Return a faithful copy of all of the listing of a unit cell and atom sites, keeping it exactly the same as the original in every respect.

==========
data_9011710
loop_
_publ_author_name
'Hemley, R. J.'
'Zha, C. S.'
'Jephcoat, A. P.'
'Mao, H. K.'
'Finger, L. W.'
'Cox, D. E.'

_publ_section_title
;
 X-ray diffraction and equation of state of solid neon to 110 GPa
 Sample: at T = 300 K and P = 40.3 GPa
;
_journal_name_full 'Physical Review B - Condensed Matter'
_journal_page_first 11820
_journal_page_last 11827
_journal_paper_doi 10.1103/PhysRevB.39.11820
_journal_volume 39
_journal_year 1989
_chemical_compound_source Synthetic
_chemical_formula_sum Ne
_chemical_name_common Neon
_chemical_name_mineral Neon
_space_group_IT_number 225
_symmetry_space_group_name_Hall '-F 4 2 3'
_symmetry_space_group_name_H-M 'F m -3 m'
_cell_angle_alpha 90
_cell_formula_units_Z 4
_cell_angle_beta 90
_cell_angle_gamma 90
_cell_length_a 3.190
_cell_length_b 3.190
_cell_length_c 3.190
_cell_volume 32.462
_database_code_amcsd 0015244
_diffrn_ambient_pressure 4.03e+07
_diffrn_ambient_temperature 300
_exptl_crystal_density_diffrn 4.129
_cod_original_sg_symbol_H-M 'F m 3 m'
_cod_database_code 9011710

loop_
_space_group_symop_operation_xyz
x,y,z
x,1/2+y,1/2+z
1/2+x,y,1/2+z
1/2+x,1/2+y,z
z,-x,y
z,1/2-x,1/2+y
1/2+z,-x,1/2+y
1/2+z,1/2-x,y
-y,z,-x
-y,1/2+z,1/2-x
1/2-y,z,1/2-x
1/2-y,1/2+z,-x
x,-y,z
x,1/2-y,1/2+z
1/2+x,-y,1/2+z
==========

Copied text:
data_9011710
loop_
_publ_author_name
'Hemley, R. J.'
'Zha, C. S.'
'Jephcoat, A. P.'
'Mao, H. K.'
'Finger, L. W.'
'Cox, D. E.'

_publ_section_title
;
 X-ray diffraction and equation of state of solid neon to 110 GPa
 Sample: at T = 300 K and P = 40.3 GPa
;
_journal_name_full 'Physical Review B - Condensed Matter'
_journal_page_first 11820
_journal_page_last 11827
_journal_paper_doi 10.1103/PhysRevB.39.11820
_journal_volume 39
_journal_year 1989
_chemical_compound_source Synthetic
_chemical_formula_sum Ne
_chemical_name_common Neon
_chemical_name_mineral Neon
_space_group_IT_number 225
_symmetry_space_group_name_Hall '-F 4 2 3'
_symmetry_space_group_name_H-M 'F m -3 m'
_cell_angle_alpha 90
_cell_formula_units_Z 4
_cell_angle_beta 90
_cell_angle_gamma 90
_cell_length_a 3.190
_cell_length_b 3.190
_cell_length_c 3.190
_cell_volume 32.462
_database_code_amcsd 0015244
_diffrn_ambient_pressure 4.03e+07
_diffrn_ambient_temperature 300
_exptl_crystal_density_diffrn 4.129
_cod_original_sg_symbol_H-M 'F m 3 m'
_cod_database_code 9011710

loop_
_space_group_symop_operation_xyz
x,y,z
x,1/2+y,1/2+z
1/2+x,y,1/2+z
1/2+x,1/2+y,z
z,-x,y
z,1/2-x,1/2+y
1/2+z,-x,1/2+y
1/2+z,1/2-x,y
-y,z,-x
-y,1/2+z,1/2-x
1/2-y,z,1/2-x
1/2-y,1/2+z,-x
x,-y,z
x,1/2-y,1/2+z
1/2+x,-y,1/2+z